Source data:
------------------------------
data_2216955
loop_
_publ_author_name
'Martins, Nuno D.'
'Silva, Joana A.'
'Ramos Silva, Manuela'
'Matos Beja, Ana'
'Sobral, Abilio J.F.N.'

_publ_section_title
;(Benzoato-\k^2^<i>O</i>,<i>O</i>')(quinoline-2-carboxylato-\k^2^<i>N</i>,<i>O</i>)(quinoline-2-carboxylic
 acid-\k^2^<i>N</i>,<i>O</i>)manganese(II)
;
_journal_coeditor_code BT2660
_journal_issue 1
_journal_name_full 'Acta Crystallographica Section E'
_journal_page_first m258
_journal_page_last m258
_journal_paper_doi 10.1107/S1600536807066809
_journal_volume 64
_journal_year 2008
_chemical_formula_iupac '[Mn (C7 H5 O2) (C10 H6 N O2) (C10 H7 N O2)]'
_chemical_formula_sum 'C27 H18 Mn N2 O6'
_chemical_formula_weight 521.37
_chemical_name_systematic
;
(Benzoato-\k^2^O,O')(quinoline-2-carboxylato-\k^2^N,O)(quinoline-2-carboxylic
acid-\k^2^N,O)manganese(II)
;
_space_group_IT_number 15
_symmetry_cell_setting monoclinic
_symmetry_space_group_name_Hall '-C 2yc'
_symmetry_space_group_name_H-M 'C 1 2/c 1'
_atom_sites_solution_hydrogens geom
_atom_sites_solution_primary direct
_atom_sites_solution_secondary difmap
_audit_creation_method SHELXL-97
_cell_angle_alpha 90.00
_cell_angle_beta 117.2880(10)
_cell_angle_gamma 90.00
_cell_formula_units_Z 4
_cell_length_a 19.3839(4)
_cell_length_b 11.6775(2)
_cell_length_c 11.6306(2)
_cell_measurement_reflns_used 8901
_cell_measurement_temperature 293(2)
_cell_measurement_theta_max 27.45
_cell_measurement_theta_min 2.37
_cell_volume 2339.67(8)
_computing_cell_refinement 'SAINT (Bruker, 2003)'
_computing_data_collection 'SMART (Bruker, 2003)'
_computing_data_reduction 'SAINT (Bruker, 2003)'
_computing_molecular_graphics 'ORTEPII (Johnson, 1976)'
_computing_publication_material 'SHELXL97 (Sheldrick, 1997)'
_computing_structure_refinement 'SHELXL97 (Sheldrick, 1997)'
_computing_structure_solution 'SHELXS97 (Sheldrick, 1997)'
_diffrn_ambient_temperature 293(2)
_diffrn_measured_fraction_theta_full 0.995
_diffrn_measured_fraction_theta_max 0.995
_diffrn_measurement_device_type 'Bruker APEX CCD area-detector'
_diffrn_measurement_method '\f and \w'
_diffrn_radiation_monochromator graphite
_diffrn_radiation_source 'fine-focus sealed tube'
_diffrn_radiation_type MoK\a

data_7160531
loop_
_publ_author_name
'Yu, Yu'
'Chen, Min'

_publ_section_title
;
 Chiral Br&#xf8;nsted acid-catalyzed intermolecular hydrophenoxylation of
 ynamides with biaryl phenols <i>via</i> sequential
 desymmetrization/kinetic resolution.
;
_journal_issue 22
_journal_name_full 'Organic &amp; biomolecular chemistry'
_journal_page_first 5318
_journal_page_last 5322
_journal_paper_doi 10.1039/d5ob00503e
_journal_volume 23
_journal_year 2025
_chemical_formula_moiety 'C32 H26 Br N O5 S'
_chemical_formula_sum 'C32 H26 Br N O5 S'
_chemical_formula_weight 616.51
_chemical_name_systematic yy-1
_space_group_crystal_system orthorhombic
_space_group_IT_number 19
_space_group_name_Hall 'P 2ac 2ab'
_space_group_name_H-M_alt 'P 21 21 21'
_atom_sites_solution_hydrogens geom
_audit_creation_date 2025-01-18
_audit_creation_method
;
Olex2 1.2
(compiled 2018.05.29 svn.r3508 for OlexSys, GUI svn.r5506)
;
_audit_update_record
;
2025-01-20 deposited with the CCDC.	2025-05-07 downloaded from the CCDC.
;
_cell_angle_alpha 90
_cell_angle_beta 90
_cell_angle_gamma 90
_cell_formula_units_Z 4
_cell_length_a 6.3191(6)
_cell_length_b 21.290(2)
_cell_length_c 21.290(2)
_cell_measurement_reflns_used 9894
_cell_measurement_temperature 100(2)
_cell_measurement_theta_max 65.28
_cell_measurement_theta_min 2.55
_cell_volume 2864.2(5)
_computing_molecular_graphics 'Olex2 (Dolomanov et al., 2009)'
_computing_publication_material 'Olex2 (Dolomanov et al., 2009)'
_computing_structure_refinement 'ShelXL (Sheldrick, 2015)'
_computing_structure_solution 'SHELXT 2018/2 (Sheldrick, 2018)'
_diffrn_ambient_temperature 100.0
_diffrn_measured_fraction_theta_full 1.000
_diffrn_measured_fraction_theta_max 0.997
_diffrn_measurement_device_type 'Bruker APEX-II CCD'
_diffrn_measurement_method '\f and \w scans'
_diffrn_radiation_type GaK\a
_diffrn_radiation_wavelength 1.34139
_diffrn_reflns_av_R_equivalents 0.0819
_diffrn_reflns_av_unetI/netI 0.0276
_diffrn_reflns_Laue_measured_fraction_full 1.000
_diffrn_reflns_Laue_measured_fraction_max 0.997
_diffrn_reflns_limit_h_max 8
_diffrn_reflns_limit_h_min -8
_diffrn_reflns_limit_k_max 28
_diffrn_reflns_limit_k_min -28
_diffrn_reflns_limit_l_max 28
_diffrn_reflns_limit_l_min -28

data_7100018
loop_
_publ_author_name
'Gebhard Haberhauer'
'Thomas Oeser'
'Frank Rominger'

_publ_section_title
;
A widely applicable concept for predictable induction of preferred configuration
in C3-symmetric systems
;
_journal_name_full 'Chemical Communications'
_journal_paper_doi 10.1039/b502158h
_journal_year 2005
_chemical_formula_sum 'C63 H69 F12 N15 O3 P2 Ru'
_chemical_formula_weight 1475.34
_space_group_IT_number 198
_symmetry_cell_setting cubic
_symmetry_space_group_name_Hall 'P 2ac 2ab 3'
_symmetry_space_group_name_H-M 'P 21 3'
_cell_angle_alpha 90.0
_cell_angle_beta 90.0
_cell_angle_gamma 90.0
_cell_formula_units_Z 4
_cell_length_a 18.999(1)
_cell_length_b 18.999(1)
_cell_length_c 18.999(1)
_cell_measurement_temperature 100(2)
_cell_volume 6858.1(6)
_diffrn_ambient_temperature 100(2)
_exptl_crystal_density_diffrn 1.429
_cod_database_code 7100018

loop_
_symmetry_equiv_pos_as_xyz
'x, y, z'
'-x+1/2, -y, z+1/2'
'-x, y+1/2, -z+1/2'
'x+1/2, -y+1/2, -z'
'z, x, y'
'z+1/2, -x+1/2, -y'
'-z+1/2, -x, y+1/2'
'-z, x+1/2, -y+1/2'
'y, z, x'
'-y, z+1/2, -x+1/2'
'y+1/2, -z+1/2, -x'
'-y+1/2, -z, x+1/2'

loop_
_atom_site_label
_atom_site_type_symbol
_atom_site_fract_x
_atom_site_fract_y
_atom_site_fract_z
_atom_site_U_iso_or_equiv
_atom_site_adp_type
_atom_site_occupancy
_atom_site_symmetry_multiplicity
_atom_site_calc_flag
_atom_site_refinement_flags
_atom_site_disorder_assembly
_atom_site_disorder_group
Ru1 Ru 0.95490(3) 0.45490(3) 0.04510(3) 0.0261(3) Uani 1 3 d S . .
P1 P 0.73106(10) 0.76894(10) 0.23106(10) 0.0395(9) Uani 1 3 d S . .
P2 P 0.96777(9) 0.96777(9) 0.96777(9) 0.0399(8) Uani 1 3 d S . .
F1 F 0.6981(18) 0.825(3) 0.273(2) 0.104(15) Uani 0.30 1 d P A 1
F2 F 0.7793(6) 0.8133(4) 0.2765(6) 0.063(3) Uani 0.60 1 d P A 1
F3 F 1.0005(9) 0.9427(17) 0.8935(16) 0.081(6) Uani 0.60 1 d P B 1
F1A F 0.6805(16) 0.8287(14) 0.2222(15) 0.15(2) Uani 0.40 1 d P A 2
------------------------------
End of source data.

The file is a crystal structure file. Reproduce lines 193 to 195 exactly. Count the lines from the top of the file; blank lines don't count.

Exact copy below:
_atom_site_disorder_group
Ru1 Ru 0.95490(3) 0.45490(3) 0.04510(3) 0.0261(3) Uani 1 3 d S . .
P1 P 0.73106(10) 0.76894(10) 0.23106(10) 0.0395(9) Uani 1 3 d S . .